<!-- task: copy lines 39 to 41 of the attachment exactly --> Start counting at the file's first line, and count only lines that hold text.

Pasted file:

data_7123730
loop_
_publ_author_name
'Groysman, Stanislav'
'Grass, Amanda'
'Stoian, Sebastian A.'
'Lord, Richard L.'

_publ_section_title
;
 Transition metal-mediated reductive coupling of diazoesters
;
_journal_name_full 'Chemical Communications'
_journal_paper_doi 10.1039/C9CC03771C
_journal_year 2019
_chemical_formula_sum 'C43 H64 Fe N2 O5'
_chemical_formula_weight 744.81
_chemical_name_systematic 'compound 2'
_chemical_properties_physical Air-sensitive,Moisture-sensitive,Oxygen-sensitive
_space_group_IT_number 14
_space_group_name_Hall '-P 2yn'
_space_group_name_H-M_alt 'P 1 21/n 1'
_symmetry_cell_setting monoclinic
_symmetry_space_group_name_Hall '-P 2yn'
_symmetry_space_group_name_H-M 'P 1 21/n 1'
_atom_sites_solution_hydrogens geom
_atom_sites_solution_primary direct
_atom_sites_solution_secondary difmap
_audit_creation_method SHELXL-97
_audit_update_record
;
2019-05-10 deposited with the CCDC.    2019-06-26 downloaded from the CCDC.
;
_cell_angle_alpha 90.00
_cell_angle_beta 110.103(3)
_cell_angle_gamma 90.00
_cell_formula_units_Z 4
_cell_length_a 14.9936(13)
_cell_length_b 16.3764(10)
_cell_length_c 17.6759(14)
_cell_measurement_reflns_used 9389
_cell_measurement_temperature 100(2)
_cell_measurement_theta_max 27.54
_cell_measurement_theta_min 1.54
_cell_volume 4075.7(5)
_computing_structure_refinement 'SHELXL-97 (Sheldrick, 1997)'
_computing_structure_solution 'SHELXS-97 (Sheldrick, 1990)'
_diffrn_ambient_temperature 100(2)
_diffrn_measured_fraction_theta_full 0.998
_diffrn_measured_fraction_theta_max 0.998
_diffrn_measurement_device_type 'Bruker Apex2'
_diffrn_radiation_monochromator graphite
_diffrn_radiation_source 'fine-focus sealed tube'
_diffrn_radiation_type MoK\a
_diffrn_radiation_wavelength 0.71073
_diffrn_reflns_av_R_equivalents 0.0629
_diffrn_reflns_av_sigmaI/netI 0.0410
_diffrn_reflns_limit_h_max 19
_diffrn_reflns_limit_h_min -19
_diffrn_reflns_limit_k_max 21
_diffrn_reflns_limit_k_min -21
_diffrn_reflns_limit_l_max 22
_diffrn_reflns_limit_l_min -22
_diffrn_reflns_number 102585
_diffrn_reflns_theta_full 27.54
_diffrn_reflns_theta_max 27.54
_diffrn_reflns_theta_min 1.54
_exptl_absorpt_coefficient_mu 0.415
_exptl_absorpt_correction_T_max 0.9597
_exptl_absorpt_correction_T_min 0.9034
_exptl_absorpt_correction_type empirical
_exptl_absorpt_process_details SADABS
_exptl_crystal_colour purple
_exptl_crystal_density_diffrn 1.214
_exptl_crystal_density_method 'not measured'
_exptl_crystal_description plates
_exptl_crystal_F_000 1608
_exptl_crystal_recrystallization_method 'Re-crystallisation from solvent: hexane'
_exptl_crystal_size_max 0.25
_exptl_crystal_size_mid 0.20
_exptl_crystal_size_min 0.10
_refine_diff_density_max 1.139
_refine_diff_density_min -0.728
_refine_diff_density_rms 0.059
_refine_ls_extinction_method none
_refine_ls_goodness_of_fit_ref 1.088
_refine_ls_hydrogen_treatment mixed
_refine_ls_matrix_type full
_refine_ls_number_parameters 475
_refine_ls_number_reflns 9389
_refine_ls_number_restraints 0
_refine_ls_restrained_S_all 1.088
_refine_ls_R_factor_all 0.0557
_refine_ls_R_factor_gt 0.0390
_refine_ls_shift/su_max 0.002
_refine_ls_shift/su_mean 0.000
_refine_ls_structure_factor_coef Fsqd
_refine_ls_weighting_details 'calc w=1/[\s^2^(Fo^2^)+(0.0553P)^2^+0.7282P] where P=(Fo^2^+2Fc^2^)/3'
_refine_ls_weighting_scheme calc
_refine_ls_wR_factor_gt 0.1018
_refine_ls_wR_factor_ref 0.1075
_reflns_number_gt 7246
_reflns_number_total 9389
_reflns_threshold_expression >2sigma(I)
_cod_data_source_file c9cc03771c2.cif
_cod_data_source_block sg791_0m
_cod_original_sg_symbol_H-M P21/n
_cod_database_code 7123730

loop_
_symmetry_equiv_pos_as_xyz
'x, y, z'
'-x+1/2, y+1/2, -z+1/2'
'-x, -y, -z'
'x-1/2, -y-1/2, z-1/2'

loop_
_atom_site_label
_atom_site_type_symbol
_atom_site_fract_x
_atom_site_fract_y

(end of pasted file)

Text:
_cell_length_c 17.6759(14)
_cell_measurement_reflns_used 9389
_cell_measurement_temperature 100(2)